Preheat oven to 475°. Allow it to heat for at least 15-20 minutes as you shape the pizza. If using a pizza stone, place it in the oven to preheat as well. Lightly grease baking sheet or pizza pan with nonstick spray or olive oil. Sprinkle lightly with cornmeal, which gives the crust extra crunch and flavor.


Shape the dough:


When the dough is ready, punch it down to release any air bubbles. Divide the dough in half. If not making 2 pizzas, freeze half of the dough for another time. See freezing instructions below.


On a lightly floured work surface using lightly floured hands or rolling pin, gently flatten the dough into a disc. Place on prepared pan and, using lightly floured hands, stretch and flatten the disc into a 12-inch circle, about 1/2-inch thick. If the dough keeps shrinking back as you try to stretch it, stop what you’re doing, cover it lightly for 5-10 minutes, then try again. Once shaped into a 12-inch circle, lift the edge of the dough up to create a lip around the edges. I simply pinch the edges up to create the rim. If using a pizza stone, place the dough directly on baker’s peels dusted with cornmeal.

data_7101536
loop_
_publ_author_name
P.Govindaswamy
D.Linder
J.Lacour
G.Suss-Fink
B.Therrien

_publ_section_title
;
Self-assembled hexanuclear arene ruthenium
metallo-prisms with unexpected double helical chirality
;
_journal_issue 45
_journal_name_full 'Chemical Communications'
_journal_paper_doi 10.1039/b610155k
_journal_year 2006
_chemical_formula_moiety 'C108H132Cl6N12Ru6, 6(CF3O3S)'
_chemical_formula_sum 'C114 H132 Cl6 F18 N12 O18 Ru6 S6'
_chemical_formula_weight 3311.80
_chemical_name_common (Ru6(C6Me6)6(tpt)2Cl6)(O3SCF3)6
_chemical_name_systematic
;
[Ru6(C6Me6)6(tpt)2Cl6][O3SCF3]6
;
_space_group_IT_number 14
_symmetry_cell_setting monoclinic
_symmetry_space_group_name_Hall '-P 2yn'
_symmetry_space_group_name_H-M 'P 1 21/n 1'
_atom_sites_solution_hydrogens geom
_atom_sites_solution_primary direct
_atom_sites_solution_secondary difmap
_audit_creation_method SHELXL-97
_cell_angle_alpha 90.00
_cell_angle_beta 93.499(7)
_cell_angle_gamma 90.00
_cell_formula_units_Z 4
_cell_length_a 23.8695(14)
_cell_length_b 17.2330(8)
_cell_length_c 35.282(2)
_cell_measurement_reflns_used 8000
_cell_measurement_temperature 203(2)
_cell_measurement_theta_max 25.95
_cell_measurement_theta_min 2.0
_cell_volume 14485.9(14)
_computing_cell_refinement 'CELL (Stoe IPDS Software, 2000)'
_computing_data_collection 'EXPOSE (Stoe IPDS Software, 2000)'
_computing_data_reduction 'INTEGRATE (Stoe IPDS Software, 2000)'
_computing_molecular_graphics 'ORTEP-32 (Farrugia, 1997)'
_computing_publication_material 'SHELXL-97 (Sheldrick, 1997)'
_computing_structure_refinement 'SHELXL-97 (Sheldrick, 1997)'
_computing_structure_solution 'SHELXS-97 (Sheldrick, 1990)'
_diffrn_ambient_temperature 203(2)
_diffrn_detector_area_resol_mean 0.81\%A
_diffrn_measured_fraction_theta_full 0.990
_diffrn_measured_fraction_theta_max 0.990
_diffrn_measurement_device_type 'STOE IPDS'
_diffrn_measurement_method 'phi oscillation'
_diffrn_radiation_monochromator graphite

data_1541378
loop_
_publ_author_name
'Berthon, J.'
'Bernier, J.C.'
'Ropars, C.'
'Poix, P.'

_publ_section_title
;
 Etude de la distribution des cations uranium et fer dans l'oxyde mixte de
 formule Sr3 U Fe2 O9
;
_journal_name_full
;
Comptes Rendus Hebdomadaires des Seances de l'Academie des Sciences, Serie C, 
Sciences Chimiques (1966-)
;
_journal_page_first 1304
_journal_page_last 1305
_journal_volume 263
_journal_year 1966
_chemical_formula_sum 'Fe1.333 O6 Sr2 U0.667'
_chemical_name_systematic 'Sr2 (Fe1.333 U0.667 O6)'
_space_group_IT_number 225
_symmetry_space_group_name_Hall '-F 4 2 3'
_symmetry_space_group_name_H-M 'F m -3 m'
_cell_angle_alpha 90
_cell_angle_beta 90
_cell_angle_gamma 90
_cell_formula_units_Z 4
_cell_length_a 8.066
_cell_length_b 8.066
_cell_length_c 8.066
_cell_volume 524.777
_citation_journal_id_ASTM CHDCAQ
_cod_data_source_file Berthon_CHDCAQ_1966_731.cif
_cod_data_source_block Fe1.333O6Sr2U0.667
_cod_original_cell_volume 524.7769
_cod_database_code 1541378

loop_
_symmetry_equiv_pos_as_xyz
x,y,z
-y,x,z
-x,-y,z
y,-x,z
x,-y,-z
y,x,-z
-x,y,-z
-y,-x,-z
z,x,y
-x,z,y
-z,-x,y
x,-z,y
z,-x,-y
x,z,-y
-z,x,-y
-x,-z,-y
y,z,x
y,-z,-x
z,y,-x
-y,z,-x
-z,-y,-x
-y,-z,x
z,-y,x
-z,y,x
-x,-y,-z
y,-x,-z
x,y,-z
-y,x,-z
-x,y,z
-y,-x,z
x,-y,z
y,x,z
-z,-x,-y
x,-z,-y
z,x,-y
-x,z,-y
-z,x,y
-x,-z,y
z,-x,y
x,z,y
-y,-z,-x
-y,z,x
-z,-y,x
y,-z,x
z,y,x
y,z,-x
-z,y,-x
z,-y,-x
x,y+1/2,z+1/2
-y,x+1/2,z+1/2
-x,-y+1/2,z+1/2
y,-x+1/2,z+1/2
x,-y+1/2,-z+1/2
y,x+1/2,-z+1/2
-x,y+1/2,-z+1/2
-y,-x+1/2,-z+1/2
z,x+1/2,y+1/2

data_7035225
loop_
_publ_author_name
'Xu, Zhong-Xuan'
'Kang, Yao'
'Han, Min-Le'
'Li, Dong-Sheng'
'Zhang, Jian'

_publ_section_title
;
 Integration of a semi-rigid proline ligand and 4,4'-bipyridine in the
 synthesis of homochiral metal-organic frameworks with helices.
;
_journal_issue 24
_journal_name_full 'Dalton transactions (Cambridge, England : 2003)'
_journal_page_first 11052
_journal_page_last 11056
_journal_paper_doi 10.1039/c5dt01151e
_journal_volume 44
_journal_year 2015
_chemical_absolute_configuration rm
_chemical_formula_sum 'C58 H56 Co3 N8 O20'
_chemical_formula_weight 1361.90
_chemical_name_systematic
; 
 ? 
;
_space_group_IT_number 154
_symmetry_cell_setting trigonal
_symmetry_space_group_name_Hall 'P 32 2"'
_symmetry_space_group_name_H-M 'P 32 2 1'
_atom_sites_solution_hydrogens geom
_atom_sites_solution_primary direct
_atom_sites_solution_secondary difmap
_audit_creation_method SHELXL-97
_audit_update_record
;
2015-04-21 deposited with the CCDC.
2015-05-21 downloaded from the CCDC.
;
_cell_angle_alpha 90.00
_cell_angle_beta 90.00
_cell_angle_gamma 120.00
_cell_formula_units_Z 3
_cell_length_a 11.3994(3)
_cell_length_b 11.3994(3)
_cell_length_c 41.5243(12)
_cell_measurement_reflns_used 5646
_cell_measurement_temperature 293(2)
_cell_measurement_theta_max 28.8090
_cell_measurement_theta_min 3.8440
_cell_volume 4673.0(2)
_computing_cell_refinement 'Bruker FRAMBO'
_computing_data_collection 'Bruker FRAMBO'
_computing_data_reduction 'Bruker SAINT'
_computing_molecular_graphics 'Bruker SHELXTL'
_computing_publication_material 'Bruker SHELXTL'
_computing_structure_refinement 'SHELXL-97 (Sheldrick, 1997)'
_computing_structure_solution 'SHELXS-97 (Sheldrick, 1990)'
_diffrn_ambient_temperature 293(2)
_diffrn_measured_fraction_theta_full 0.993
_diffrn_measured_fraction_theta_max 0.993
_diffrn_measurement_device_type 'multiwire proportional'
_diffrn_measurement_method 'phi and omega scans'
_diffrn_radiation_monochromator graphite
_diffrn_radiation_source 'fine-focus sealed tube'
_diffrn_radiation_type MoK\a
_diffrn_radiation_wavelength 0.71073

Cover dough lightly with plastic wrap or a clean kitchen towel and allow to rest for a few minutes as you prepare your chosen pizza toppings.


Top & bake the pizza:


Using your fingers, push dents into the surface of the dough to prevent bubbling. To prevent the filling from making your pizza crust soggy, brush the top lightly with olive oil. Top with your favorite toppings and bake for 13-15 minutes or until the crust is golden brown.


Slice hot pizza and serve immediately!